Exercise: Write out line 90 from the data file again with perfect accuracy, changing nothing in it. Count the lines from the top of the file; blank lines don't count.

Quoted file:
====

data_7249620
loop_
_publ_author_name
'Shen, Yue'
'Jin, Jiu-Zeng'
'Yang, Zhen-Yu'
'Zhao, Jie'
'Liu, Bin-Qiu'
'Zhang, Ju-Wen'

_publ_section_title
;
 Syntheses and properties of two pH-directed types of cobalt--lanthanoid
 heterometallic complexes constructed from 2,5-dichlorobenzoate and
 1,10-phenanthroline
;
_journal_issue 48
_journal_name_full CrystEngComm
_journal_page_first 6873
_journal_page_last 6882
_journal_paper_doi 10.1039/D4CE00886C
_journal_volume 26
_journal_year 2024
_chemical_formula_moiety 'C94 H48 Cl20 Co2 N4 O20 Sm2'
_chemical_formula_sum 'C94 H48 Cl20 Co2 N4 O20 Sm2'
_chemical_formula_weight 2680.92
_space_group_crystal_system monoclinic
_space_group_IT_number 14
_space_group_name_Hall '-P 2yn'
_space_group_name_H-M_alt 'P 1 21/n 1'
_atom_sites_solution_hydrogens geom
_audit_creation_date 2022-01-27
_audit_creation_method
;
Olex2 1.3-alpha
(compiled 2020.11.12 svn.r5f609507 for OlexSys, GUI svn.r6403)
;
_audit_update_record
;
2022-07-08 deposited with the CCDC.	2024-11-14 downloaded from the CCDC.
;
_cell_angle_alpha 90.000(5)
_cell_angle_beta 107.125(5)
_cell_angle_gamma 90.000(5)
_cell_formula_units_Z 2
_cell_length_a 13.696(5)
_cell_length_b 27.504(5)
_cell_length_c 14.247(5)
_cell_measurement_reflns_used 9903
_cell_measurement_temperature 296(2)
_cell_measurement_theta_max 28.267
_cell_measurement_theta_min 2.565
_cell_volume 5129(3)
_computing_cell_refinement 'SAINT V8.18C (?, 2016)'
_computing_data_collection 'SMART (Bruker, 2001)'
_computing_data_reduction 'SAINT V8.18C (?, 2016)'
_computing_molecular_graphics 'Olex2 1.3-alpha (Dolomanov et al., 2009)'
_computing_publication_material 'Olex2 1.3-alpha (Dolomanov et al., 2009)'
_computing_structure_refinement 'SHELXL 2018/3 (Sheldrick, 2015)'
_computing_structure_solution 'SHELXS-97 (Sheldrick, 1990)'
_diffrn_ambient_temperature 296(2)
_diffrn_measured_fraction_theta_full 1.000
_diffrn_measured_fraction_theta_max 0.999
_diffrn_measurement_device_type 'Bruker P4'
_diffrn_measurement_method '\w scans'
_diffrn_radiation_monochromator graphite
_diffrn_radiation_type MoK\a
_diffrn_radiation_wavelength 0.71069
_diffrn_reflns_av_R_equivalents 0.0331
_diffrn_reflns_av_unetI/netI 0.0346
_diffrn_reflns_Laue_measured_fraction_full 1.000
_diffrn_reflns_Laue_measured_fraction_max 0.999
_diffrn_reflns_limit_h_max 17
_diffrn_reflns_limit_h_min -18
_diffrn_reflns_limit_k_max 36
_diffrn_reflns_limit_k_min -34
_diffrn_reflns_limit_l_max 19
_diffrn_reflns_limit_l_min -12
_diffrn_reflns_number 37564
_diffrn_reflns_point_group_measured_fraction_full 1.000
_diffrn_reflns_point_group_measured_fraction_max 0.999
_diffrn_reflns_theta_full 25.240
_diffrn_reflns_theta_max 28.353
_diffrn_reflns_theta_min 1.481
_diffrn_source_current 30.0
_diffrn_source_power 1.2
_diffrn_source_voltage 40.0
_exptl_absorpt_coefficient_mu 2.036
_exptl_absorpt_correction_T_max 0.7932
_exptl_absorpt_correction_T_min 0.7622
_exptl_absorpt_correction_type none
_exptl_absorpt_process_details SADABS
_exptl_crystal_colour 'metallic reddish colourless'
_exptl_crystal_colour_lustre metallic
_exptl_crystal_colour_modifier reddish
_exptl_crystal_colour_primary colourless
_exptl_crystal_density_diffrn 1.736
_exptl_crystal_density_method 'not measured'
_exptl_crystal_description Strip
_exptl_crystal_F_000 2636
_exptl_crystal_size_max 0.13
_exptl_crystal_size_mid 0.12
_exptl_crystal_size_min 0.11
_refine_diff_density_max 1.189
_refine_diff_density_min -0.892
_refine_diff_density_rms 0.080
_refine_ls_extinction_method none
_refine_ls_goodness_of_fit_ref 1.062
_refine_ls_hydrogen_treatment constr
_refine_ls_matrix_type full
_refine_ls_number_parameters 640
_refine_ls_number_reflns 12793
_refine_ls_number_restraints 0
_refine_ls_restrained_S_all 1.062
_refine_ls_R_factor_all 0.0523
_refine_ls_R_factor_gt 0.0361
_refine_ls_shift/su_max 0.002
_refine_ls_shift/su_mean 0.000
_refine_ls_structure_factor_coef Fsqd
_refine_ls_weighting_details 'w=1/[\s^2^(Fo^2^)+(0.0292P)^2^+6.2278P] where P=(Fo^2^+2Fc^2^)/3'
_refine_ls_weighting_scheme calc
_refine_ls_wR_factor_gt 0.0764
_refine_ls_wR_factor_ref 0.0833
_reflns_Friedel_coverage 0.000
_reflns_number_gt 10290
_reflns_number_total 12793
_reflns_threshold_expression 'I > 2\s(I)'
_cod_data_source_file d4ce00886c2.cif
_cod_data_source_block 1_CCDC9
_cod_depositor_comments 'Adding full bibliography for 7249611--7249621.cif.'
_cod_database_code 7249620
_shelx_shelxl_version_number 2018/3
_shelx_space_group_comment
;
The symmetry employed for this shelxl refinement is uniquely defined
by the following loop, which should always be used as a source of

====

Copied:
_exptl_absorpt_correction_type none